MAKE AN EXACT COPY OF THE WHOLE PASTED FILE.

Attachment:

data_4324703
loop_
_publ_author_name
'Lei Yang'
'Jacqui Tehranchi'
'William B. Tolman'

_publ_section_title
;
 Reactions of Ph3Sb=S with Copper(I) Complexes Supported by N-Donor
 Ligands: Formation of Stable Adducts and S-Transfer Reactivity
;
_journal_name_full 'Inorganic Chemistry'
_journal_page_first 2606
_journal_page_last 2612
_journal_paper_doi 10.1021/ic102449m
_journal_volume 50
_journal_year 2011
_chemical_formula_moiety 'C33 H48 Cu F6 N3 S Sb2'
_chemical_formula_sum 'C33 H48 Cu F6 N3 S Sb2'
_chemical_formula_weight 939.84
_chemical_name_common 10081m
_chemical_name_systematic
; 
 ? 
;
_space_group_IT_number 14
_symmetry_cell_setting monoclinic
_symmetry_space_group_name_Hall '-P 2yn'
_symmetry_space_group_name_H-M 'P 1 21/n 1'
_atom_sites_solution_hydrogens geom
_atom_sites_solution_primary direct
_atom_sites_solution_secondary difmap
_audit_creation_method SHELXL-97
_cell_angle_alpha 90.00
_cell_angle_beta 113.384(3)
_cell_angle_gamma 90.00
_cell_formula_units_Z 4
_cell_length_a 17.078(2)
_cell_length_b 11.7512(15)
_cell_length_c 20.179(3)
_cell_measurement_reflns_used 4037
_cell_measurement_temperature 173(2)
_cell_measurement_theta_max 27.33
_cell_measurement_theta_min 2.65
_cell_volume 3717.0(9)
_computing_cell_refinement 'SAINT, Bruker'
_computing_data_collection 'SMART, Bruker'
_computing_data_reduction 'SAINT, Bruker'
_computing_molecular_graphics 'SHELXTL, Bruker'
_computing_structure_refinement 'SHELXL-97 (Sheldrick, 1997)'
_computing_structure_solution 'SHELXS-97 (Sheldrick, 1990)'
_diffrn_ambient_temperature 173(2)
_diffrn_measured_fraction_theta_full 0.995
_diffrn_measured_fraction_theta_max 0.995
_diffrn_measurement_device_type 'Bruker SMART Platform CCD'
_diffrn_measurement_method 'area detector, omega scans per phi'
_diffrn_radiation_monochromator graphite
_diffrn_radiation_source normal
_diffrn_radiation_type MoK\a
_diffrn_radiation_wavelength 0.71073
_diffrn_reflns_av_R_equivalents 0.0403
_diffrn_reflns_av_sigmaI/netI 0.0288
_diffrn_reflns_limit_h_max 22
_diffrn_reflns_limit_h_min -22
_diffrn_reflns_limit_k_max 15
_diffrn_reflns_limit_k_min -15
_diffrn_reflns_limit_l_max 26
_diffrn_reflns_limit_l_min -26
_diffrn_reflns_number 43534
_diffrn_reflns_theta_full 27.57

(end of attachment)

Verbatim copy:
data_4324703
loop_
_publ_author_name
'Lei Yang'
'Jacqui Tehranchi'
'William B. Tolman'

_publ_section_title
;
 Reactions of Ph3Sb=S with Copper(I) Complexes Supported by N-Donor
 Ligands: Formation of Stable Adducts and S-Transfer Reactivity
;
_journal_name_full 'Inorganic Chemistry'
_journal_page_first 2606
_journal_page_last 2612
_journal_paper_doi 10.1021/ic102449m
_journal_volume 50
_journal_year 2011
_chemical_formula_moiety 'C33 H48 Cu F6 N3 S Sb2'
_chemical_formula_sum 'C33 H48 Cu F6 N3 S Sb2'
_chemical_formula_weight 939.84
_chemical_name_common 10081m
_chemical_name_systematic
; 
 ? 
;
_space_group_IT_number 14
_symmetry_cell_setting monoclinic
_symmetry_space_group_name_Hall '-P 2yn'
_symmetry_space_group_name_H-M 'P 1 21/n 1'
_atom_sites_solution_hydrogens geom
_atom_sites_solution_primary direct
_atom_sites_solution_secondary difmap
_audit_creation_method SHELXL-97
_cell_angle_alpha 90.00
_cell_angle_beta 113.384(3)
_cell_angle_gamma 90.00
_cell_formula_units_Z 4
_cell_length_a 17.078(2)
_cell_length_b 11.7512(15)
_cell_length_c 20.179(3)
_cell_measurement_reflns_used 4037
_cell_measurement_temperature 173(2)
_cell_measurement_theta_max 27.33
_cell_measurement_theta_min 2.65
_cell_volume 3717.0(9)
_computing_cell_refinement 'SAINT, Bruker'
_computing_data_collection 'SMART, Bruker'
_computing_data_reduction 'SAINT, Bruker'
_computing_molecular_graphics 'SHELXTL, Bruker'
_computing_structure_refinement 'SHELXL-97 (Sheldrick, 1997)'
_computing_structure_solution 'SHELXS-97 (Sheldrick, 1990)'
_diffrn_ambient_temperature 173(2)
_diffrn_measured_fraction_theta_full 0.995
_diffrn_measured_fraction_theta_max 0.995
_diffrn_measurement_device_type 'Bruker SMART Platform CCD'
_diffrn_measurement_method 'area detector, omega scans per phi'
_diffrn_radiation_monochromator graphite
_diffrn_radiation_source normal
_diffrn_radiation_type MoK\a
_diffrn_radiation_wavelength 0.71073
_diffrn_reflns_av_R_equivalents 0.0403
_diffrn_reflns_av_sigmaI/netI 0.0288
_diffrn_reflns_limit_h_max 22
_diffrn_reflns_limit_h_min -22
_diffrn_reflns_limit_k_max 15
_diffrn_reflns_limit_k_min -15
_diffrn_reflns_limit_l_max 26
_diffrn_reflns_limit_l_min -26
_diffrn_reflns_number 43534
_diffrn_reflns_theta_full 27.57